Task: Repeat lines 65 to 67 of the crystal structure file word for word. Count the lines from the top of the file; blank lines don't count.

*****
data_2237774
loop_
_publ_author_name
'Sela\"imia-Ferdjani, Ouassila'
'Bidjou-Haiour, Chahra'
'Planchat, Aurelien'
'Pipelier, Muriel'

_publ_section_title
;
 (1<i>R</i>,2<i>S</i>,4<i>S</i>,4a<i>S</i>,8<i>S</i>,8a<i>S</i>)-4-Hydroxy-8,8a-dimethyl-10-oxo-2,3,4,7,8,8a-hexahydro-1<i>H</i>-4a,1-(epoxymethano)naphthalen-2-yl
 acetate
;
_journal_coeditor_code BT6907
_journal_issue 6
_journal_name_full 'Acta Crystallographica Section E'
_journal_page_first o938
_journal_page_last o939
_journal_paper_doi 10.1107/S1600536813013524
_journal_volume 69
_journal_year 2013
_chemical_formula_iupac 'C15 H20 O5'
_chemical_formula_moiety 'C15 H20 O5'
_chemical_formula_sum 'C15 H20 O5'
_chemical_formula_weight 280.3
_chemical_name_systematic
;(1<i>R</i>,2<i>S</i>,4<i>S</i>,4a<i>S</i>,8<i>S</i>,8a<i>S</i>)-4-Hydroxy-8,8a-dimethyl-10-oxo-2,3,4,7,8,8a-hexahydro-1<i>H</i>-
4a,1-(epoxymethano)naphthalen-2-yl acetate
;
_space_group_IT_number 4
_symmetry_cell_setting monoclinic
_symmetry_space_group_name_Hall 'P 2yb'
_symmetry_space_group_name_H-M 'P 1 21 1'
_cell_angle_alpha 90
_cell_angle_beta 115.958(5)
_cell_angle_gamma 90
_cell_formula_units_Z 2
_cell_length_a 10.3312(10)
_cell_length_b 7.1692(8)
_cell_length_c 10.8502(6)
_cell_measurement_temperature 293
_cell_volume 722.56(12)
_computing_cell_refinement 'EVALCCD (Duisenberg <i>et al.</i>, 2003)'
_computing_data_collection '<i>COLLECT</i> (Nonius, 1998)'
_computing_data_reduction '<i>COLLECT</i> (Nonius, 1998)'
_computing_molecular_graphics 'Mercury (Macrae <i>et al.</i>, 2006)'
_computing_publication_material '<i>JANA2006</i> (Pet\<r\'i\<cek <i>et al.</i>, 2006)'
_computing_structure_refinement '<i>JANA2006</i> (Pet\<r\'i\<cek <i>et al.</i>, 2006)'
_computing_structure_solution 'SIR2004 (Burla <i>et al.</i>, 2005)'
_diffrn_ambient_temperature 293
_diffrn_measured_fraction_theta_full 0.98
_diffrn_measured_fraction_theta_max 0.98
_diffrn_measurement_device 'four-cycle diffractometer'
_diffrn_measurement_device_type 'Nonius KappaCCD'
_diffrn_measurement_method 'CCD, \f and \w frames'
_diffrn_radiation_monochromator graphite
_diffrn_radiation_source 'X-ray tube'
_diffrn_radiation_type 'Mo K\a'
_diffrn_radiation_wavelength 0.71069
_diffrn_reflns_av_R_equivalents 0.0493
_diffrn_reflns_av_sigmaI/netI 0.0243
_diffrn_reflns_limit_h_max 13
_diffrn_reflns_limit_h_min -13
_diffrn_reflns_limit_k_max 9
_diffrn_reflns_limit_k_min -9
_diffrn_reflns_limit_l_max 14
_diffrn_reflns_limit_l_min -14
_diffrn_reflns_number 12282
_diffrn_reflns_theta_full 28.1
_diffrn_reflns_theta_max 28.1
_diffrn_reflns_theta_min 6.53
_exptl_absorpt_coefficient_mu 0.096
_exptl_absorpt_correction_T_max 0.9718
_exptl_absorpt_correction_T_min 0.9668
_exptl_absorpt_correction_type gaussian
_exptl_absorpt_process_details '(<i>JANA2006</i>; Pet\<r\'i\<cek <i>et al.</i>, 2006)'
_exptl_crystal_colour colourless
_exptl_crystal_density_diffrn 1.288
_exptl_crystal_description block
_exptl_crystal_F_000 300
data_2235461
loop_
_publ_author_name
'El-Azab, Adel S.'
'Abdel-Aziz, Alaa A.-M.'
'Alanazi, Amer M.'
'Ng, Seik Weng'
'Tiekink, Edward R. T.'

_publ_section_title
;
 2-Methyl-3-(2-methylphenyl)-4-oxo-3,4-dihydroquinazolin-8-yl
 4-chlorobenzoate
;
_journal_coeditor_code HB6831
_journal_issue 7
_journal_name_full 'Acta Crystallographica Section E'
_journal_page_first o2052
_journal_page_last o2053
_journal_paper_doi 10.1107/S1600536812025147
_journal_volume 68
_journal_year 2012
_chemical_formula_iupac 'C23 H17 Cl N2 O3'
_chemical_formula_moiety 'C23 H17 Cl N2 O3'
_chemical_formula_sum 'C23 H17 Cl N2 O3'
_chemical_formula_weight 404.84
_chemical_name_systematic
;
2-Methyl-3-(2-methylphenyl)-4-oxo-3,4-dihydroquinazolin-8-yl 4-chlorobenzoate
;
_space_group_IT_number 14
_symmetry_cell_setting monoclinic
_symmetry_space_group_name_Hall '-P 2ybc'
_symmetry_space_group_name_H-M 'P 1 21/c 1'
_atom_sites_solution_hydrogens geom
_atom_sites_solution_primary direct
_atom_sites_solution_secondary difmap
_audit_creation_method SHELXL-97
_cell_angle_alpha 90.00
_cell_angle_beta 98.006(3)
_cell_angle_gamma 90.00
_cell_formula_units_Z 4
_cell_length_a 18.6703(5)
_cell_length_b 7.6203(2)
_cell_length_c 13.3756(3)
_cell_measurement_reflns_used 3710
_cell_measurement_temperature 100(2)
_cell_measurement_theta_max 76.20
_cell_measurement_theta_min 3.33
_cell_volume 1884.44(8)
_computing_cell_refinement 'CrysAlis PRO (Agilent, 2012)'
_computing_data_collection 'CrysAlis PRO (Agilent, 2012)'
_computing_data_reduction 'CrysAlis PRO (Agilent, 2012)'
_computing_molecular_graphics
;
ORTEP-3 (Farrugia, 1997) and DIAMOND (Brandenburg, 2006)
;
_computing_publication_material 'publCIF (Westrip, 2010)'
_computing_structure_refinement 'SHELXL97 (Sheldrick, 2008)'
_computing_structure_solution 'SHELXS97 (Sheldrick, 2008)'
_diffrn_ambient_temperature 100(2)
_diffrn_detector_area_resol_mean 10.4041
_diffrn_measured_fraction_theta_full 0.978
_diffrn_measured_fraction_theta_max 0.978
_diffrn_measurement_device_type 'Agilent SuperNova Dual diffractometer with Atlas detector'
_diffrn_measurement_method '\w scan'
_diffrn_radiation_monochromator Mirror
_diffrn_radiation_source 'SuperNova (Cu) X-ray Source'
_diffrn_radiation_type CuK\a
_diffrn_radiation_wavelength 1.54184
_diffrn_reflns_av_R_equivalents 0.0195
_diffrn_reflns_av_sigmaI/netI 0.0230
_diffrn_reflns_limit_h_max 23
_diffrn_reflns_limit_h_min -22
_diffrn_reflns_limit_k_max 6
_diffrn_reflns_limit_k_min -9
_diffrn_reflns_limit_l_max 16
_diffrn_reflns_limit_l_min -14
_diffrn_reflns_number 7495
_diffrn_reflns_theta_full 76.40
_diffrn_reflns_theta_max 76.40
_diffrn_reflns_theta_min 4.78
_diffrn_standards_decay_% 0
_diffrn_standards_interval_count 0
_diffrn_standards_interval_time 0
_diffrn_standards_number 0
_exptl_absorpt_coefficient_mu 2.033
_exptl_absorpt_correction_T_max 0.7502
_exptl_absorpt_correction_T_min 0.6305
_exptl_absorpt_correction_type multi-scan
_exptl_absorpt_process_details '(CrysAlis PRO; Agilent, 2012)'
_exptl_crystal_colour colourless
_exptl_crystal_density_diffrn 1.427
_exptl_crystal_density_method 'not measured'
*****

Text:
_diffrn_reflns_limit_l_max 14
_diffrn_reflns_limit_l_min -14
_diffrn_reflns_number 12282